Fire is nothing new here. Sagebrush and other steppe species depend on it, and tribes have used it to manage the land. In recent years, though, wildfires driven by heavy fuel loads and extreme aridity have grown larger and more intense, outpacing the historic fire regime. Tearing across the landscape at 30 miles an hour, they carbonize old-growth sagebrush, decimate bird and rabbit populations and pave the way for invasive weeds like cheatgrass and medusahead rye, which rise from their ashes. These diminish sage-dependent habitat while adding fuel to future fires.
Eiguren recalls the Long Draw Fire of 2012 with particular horror. The firestorm began with a lightning strike in early July and tore across more than 550,000 acres in just over a week. Some Malheur County ranchers lost a third of their herds and were forced to euthanize many more injured animals. Just a month later, the Holloway Fire burned another 430,000 acres spanning the Oregon-Nevada border. And the fires have kept coming: About 108,000 acres burned in 2013; then 290,000 in 2014; 126,000 in 2015 and another 46,000 in 2016. Last year, 53,000 acres burned in Malheur County.
For Eiguren, it has all been proof of something ranchers already know: drought and a century of heavy grazing have left them exposed. “The problem is we’ve been doing the same thing for so long that we’ve changed the landscape and made it susceptible to giant wildfires and open to infestation by invasives,” he said.
In 2019, buoyed by their successful quashing of the national monument, Malheur’s ranchers came to the table with a compromise. Sen. Ron Wyden (D-Ore.) mediated conversations with conservationists to finally settle the question of how to manage and protect 2.5 million acres of Oregon’s high desert.
Ranchers agreed to preserve more than a million acres of the Owhyee as national wilderness, in the resulting Malheur Community Empowerment for the Owyhee Act. The rest would be managed by the BLM with unusually flexible grazing permits that allow cattle to run on shoulder seasons (by switching up grazing patterns they hope to quell wildfires and invasive plants) and with an exclusion under the National Environmental Policy Act intended to decouple local decision-making from elephantine federal bureaucracy.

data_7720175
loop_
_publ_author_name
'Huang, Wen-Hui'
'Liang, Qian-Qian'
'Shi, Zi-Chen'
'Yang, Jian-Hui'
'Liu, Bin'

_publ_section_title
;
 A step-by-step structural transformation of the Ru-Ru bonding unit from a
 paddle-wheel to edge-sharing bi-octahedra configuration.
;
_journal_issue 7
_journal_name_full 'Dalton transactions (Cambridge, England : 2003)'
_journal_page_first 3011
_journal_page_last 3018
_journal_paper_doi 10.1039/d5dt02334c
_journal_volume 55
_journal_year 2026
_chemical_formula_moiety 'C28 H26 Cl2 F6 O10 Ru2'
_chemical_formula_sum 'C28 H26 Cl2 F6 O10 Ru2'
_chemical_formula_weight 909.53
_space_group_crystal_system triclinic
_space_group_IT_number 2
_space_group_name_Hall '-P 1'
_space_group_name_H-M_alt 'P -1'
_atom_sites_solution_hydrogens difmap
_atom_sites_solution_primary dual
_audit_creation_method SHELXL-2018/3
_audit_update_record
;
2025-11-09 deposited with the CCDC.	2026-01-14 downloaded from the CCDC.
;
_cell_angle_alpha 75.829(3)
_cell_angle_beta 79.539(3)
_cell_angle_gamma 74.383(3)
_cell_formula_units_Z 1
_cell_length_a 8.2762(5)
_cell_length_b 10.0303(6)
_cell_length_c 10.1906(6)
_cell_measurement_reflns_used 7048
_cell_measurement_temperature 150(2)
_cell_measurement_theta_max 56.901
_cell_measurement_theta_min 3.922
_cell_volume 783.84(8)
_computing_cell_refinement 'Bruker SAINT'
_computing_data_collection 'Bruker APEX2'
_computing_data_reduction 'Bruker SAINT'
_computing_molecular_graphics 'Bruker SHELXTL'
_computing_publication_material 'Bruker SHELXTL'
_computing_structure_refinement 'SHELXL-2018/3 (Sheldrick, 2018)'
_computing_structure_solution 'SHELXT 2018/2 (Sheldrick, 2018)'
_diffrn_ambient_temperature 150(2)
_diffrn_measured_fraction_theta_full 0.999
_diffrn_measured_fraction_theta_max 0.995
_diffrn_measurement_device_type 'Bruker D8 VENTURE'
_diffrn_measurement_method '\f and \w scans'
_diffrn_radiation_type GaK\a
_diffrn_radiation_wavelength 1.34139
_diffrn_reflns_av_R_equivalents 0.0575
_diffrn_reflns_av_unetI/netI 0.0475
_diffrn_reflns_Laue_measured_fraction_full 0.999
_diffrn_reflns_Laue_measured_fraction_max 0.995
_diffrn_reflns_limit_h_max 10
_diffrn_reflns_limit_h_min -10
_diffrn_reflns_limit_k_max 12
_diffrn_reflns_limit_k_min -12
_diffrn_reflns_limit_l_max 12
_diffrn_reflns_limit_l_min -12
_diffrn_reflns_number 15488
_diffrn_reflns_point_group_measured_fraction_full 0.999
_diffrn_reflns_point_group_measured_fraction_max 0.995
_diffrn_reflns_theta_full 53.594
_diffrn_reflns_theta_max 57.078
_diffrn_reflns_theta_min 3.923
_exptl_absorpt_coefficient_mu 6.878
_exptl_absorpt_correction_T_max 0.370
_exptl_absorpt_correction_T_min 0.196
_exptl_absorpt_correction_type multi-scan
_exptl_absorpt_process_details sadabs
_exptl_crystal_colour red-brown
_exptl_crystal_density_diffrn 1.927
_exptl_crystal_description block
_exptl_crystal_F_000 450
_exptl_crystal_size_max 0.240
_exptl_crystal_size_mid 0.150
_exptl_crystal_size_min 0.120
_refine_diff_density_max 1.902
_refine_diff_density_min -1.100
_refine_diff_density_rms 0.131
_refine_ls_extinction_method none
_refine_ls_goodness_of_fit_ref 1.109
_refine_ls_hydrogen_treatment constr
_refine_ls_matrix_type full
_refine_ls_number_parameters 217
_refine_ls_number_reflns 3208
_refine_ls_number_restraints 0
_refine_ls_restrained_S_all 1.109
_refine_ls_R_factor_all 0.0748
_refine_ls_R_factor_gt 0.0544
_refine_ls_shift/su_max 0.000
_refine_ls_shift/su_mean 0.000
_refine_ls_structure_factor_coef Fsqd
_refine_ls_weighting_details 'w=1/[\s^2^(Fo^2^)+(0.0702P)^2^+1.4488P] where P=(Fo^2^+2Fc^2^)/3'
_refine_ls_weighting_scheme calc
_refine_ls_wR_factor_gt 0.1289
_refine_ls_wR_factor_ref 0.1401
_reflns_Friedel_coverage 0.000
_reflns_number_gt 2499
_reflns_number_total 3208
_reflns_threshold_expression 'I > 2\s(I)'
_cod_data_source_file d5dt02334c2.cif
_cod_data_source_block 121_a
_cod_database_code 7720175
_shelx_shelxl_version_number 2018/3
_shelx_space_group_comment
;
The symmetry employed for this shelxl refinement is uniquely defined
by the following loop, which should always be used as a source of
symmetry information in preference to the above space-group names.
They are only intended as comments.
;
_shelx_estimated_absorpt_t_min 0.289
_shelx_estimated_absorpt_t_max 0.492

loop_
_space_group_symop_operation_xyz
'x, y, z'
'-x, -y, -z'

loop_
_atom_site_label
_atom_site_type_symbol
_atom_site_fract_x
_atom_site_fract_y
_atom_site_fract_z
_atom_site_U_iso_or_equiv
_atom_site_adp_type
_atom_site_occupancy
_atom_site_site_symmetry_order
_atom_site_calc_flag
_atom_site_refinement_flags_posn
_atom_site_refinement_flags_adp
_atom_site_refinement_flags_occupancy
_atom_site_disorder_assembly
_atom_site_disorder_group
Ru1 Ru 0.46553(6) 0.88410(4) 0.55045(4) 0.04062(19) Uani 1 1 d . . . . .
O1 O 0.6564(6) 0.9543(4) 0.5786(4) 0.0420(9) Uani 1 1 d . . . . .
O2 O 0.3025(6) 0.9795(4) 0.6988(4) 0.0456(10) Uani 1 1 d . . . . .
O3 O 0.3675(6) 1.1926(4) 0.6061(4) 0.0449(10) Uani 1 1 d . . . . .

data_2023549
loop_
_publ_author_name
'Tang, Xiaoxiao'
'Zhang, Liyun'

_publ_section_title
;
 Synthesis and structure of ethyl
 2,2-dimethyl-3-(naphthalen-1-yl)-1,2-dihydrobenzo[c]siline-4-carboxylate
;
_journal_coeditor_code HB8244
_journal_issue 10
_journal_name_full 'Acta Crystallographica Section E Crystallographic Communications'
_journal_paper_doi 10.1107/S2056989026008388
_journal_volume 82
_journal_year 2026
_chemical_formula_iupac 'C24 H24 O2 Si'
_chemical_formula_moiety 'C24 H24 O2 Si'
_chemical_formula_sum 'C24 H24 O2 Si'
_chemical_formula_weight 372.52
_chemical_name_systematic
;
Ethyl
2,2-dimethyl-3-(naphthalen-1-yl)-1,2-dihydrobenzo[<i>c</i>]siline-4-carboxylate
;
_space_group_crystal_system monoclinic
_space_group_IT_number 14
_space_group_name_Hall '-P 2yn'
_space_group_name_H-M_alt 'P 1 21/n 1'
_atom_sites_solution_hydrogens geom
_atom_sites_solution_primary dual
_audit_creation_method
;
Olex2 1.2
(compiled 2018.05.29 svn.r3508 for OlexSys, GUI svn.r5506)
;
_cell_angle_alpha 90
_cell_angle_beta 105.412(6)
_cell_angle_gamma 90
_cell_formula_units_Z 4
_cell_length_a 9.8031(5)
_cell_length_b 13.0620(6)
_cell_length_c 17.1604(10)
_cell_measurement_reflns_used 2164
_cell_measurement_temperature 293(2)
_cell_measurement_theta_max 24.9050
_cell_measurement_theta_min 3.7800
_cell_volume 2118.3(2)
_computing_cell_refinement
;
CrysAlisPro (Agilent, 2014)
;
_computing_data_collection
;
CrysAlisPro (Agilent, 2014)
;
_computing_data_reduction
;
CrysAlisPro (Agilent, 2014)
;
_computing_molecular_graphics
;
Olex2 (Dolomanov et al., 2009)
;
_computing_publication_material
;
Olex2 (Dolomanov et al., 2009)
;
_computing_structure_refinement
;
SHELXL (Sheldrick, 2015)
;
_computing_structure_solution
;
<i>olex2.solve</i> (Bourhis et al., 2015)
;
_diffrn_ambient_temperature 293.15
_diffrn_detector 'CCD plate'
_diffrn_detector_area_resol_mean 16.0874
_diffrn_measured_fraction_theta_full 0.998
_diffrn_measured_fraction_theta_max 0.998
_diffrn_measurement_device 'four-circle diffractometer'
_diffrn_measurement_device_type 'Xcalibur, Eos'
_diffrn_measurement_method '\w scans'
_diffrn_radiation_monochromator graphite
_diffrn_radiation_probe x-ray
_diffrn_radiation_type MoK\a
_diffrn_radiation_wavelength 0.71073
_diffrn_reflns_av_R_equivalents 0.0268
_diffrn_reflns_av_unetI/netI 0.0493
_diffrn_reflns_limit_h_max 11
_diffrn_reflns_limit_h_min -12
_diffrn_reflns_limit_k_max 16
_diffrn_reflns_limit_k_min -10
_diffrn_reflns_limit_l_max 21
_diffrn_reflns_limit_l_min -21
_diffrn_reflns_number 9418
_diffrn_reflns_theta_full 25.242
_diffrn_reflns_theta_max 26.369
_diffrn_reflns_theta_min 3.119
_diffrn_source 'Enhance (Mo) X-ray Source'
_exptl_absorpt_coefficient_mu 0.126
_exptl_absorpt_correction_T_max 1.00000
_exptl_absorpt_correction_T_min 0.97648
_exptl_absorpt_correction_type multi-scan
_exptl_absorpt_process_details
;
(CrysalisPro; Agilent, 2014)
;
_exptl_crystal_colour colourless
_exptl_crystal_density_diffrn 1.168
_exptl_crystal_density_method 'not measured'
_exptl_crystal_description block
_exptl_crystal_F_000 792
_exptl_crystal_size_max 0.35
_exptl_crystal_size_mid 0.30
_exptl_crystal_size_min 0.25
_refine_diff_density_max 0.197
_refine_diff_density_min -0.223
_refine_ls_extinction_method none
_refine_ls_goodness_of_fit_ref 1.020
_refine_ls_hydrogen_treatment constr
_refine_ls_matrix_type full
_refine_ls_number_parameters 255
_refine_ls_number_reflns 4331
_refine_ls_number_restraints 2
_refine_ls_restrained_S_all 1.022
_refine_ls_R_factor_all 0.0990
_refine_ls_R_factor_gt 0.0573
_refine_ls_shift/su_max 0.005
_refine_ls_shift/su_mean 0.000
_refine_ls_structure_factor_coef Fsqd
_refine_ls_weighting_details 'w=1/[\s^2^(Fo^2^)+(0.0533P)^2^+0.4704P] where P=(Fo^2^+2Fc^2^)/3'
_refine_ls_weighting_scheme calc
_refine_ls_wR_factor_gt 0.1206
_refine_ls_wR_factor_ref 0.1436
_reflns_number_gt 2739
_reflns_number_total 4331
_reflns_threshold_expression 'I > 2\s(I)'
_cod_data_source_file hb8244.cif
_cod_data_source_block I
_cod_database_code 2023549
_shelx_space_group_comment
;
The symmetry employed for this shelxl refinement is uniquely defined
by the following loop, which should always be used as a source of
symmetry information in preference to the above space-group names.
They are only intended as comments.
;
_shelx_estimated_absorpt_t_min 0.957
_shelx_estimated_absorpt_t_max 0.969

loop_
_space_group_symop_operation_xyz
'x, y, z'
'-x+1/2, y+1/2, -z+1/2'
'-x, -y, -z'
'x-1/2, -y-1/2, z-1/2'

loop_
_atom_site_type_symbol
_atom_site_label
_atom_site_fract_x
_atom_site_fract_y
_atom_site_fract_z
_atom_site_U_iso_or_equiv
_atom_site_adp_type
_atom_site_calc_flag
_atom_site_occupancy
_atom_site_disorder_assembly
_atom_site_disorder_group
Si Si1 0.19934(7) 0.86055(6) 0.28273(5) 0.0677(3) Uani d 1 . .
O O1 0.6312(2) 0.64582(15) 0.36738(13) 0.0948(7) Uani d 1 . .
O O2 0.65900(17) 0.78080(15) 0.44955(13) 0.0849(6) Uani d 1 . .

“The nature of compromise means that you’re trying new and somewhat uncomfortable approaches,” Harlan said, noting that some environmentalists scoff at the exemption, which ranchers see as critical. “These are groups that were going toe-to-toe three years ago. We think that trying is a better path forward than the gridlock we’ve experienced.”
Eiguren hopes the bill, should it pass through Congress on its second attempt (a first attempt stalled in 2020), will settle some of the acrimony that has tarnished his relationship with environmental nonprofits over the years. “They look at a cattleman as someone who wants to steal every blade of grass that they can,” he said. “If the land is healthy, then our families and communities will be healthy and our businesses will continue to thrive.”
There is another reason to put this debate in the Owyhee to rest, and it can’t be measured in pasture yields, recreation dollars or ecosystem assessments. The proposed protection area harbors at least 500 known archaeological sites built and occupied by Teeman’s ancestors. An archaeologist by training, she recognizes their value as windows into the past, but says that only scratches the surface.
“The tribe has its own values and considerations, because we have a completely different worldview than the mainstream cattle rancher and mainstream conservationist,” she said. The tribe’s primary goal is to protect its ancestors, who exist in these ancient petroglyphs and rock structures. And she worries that grazing and recreation will be prioritized in ways that aren’t conducive to maintaining the tribe’s relationships with the land.
“We have a responsibility to help other things that aren’t recognized as having personhood,” she said. “Are we doing a good enough job of speaking for those that can’t speak for themselves?”
CORRECTION: This piece was amended to correct the location of the Malheur occupation. It was 100 miles due west of Owyhee Canyon and not east as originally stated.